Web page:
requirements for entry, some of CBP’s international counterparts – our global competitors
for travel dollars – are moving quickly to get international travelers processed in a quick,
efficient, and welcoming manner.
In Australia, the government’s Customs and Border Protection Service (CBPS) uses a
“SmartGate” kiosk to process any travelers, not just trusted travelers, from Australia and
New Zealand, as long as they have an e-passport, with no need for special registration or
interview. SmartGate is based on facial recognition technology and in essence performs the
same function of passport matching as would be done by a Customs officer.60
Australia has now embarked on a trial program under which U.S. Global Entry Program
members (who by definition hold e-passports) may be eligible to use SmartGate to enter
Programs such as SmartGate are the future of border control – particularly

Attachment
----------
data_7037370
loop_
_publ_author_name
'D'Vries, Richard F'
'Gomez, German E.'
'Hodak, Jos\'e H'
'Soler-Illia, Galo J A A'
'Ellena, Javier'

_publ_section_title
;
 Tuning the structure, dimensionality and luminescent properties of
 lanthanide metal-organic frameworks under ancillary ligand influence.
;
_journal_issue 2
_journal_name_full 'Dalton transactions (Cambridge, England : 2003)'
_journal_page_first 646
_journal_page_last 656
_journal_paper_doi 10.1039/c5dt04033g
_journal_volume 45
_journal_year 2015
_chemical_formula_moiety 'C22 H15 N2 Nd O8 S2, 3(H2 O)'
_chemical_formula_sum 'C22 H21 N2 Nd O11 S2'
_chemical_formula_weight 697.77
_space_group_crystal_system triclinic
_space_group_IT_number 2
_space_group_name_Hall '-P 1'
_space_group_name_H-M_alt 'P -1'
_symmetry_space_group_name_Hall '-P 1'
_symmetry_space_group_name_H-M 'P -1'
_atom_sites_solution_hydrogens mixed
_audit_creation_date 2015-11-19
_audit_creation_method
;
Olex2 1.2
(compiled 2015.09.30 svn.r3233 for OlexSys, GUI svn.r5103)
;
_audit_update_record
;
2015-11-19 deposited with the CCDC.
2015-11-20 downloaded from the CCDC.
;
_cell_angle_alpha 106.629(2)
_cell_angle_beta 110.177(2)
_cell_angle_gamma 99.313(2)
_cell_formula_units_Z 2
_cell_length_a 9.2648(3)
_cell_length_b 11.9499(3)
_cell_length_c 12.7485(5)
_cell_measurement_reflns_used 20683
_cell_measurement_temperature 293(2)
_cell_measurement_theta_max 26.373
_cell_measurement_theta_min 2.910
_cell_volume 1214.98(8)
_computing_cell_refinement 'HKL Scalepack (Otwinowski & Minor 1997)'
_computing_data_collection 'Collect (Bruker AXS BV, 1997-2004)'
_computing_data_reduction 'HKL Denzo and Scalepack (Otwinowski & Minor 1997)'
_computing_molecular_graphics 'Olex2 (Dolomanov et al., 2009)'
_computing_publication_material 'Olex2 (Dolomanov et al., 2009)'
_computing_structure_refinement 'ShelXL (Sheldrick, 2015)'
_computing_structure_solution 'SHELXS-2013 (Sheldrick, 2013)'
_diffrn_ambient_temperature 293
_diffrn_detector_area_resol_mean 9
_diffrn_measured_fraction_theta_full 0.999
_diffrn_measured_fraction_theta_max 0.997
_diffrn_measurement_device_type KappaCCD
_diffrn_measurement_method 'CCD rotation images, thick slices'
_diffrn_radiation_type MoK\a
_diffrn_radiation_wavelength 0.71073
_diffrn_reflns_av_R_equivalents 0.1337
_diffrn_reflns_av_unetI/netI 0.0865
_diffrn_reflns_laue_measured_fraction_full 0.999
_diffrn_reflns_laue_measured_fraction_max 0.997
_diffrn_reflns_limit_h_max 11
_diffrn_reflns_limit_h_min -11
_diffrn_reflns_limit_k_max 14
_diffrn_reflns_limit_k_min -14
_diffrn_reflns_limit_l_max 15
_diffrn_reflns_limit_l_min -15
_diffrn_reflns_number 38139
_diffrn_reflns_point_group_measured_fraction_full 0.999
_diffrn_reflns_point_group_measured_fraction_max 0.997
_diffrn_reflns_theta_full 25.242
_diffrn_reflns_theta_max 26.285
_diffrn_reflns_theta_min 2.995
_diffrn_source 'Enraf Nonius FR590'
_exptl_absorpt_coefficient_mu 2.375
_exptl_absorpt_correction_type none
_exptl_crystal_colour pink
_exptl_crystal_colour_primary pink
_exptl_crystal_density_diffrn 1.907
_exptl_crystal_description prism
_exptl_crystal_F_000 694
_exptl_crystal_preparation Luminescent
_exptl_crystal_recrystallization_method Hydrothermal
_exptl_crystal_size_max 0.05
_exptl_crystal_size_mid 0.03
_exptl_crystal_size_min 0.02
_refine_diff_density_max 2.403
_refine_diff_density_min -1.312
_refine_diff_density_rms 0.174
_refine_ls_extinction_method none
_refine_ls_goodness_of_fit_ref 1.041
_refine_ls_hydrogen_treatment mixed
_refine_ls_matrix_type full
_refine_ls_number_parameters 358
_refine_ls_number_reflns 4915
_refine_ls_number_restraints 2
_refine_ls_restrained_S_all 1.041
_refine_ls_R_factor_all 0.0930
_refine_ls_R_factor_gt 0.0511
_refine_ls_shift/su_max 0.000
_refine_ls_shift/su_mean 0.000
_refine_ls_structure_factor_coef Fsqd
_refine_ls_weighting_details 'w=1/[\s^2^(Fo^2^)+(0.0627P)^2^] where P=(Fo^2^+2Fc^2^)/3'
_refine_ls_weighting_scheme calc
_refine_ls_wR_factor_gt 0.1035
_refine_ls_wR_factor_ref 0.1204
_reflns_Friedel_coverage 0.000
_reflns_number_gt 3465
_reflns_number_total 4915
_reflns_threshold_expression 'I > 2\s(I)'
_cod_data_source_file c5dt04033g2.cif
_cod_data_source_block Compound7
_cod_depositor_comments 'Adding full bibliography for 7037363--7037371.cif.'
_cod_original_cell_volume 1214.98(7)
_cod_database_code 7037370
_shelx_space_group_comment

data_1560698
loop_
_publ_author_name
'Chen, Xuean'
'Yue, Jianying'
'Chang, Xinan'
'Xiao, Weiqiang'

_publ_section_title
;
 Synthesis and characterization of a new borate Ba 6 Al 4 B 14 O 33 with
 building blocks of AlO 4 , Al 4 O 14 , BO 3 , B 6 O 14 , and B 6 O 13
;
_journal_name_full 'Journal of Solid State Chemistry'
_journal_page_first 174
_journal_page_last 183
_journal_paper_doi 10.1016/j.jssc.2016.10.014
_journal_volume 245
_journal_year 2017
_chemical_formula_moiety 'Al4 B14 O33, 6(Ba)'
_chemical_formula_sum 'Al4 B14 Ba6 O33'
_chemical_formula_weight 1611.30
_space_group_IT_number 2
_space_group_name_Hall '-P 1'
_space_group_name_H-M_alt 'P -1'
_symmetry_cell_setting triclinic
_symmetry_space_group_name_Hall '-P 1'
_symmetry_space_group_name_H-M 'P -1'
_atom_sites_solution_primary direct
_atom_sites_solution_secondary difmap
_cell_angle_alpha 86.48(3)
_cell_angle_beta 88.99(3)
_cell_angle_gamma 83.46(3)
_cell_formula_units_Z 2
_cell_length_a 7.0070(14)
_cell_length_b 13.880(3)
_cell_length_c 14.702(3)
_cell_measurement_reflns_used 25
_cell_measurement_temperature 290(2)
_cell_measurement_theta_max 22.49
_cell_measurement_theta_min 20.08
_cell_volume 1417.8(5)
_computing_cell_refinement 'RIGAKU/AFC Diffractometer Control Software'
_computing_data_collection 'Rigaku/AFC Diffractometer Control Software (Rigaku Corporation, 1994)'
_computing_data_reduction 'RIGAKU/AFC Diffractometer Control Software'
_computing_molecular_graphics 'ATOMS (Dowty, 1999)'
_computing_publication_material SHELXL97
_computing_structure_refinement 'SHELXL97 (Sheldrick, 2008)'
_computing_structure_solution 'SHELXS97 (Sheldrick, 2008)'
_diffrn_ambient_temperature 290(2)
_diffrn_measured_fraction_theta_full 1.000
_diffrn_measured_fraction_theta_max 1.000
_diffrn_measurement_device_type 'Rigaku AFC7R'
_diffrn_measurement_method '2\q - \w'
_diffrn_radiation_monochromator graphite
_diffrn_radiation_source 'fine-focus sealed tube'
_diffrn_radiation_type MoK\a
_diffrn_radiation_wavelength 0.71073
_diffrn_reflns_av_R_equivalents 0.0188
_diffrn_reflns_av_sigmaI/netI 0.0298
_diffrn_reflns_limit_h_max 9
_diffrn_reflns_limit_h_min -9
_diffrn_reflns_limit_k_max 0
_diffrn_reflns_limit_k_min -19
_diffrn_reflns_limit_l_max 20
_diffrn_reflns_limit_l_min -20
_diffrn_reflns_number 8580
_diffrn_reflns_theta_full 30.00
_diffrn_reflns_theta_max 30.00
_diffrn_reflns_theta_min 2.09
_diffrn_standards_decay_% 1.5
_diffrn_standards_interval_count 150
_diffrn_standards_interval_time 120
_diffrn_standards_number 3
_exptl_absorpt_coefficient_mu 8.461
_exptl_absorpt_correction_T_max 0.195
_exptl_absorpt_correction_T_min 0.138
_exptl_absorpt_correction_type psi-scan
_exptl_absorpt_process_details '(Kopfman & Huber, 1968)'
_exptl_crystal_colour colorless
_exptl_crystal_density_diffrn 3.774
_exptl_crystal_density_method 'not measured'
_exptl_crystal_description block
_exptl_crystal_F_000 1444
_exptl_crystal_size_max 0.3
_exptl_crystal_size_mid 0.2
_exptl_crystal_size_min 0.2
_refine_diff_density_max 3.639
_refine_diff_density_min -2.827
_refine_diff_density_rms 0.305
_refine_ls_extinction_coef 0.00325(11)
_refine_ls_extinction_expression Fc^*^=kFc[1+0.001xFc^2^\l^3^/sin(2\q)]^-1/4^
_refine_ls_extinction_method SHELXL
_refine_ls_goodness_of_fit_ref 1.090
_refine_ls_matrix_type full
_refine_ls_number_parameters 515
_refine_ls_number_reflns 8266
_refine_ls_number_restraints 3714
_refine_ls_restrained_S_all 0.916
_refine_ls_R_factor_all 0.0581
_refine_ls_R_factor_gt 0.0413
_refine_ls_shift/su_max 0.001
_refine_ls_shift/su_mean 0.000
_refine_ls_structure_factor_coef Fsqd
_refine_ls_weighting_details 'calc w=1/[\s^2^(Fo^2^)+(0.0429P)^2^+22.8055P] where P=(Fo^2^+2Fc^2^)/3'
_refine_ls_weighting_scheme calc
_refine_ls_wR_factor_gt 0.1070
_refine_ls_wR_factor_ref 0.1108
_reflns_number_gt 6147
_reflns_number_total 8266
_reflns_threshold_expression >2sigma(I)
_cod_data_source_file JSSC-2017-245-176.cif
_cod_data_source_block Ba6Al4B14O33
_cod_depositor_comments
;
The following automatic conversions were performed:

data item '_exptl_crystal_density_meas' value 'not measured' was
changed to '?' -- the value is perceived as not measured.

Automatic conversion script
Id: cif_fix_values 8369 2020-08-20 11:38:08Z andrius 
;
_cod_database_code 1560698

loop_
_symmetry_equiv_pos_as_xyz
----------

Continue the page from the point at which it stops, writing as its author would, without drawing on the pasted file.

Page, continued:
for countries that expect to grow their international travel markets. As Australia’s CBPS
explains: “SmartGate allows Customs and Border Protection to streamline the passenger
clearance process and securely process more travelers, while maintaining the existing
standards of border protection.62
In France, PARAFE 63
is the system of automated border control. Launched in November
2009 and open to holders of French and other EU biometric passports and to family
members of EU citizens, the system uses an airlock gate, based on a placing a biometric
passport in the machine and then verifying identity with a fingerprint, permitting
passengers to cross the border in about 20 seconds. There are now 27 airlock gates at the
airports of Paris, in both the departure and arrival areas, and the system is now being
extended to regional airports. When the program began, travelers had to register separately